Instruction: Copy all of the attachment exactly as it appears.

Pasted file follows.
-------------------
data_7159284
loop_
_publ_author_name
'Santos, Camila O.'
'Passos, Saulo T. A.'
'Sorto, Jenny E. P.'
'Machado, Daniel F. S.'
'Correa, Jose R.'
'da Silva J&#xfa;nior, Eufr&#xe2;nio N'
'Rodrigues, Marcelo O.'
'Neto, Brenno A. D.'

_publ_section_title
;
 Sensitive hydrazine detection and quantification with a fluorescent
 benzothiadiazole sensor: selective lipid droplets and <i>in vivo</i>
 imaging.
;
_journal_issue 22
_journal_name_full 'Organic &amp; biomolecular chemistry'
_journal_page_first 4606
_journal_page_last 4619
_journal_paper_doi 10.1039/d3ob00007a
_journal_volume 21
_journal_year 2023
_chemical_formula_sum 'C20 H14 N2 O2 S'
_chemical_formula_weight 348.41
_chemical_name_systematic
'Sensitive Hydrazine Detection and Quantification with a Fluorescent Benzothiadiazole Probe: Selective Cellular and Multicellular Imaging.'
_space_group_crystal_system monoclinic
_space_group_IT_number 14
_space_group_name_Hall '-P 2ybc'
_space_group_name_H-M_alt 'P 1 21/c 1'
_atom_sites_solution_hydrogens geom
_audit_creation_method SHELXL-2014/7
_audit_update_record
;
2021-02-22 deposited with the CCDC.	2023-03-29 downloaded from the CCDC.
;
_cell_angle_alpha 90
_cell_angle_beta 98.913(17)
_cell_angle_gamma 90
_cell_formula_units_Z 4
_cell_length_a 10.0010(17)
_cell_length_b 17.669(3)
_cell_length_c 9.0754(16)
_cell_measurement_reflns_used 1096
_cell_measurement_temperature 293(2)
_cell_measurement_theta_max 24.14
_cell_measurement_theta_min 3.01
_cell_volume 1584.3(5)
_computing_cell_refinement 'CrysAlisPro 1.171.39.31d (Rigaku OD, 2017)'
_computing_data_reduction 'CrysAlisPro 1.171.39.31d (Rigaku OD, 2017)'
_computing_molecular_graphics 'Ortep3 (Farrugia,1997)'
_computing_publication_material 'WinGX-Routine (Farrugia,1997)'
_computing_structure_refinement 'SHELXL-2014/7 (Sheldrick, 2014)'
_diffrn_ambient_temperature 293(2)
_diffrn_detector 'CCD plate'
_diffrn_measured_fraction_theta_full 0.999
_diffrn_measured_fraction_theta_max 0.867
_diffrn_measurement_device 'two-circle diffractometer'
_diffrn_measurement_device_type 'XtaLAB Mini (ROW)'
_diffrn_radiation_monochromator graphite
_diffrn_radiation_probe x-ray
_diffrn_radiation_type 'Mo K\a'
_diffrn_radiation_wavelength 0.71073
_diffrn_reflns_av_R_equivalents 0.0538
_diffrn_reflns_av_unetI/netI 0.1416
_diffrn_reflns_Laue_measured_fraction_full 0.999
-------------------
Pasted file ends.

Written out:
data_7159284
loop_
_publ_author_name
'Santos, Camila O.'
'Passos, Saulo T. A.'
'Sorto, Jenny E. P.'
'Machado, Daniel F. S.'
'Correa, Jose R.'
'da Silva J&#xfa;nior, Eufr&#xe2;nio N'
'Rodrigues, Marcelo O.'
'Neto, Brenno A. D.'

_publ_section_title
;
 Sensitive hydrazine detection and quantification with a fluorescent
 benzothiadiazole sensor: selective lipid droplets and <i>in vivo</i>
 imaging.
;
_journal_issue 22
_journal_name_full 'Organic &amp; biomolecular chemistry'
_journal_page_first 4606
_journal_page_last 4619
_journal_paper_doi 10.1039/d3ob00007a
_journal_volume 21
_journal_year 2023
_chemical_formula_sum 'C20 H14 N2 O2 S'
_chemical_formula_weight 348.41
_chemical_name_systematic
'Sensitive Hydrazine Detection and Quantification with a Fluorescent Benzothiadiazole Probe: Selective Cellular and Multicellular Imaging.'
_space_group_crystal_system monoclinic
_space_group_IT_number 14
_space_group_name_Hall '-P 2ybc'
_space_group_name_H-M_alt 'P 1 21/c 1'
_atom_sites_solution_hydrogens geom
_audit_creation_method SHELXL-2014/7
_audit_update_record
;
2021-02-22 deposited with the CCDC.	2023-03-29 downloaded from the CCDC.
;
_cell_angle_alpha 90
_cell_angle_beta 98.913(17)
_cell_angle_gamma 90
_cell_formula_units_Z 4
_cell_length_a 10.0010(17)
_cell_length_b 17.669(3)
_cell_length_c 9.0754(16)
_cell_measurement_reflns_used 1096
_cell_measurement_temperature 293(2)
_cell_measurement_theta_max 24.14
_cell_measurement_theta_min 3.01
_cell_volume 1584.3(5)
_computing_cell_refinement 'CrysAlisPro 1.171.39.31d (Rigaku OD, 2017)'
_computing_data_reduction 'CrysAlisPro 1.171.39.31d (Rigaku OD, 2017)'
_computing_molecular_graphics 'Ortep3 (Farrugia,1997)'
_computing_publication_material 'WinGX-Routine (Farrugia,1997)'
_computing_structure_refinement 'SHELXL-2014/7 (Sheldrick, 2014)'
_diffrn_ambient_temperature 293(2)
_diffrn_detector 'CCD plate'
_diffrn_measured_fraction_theta_full 0.999
_diffrn_measured_fraction_theta_max 0.867
_diffrn_measurement_device 'two-circle diffractometer'
_diffrn_measurement_device_type 'XtaLAB Mini (ROW)'
_diffrn_radiation_monochromator graphite
_diffrn_radiation_probe x-ray
_diffrn_radiation_type 'Mo K\a'
_diffrn_radiation_wavelength 0.71073
_diffrn_reflns_av_R_equivalents 0.0538
_diffrn_reflns_av_unetI/netI 0.1416
_diffrn_reflns_Laue_measured_fraction_full 0.999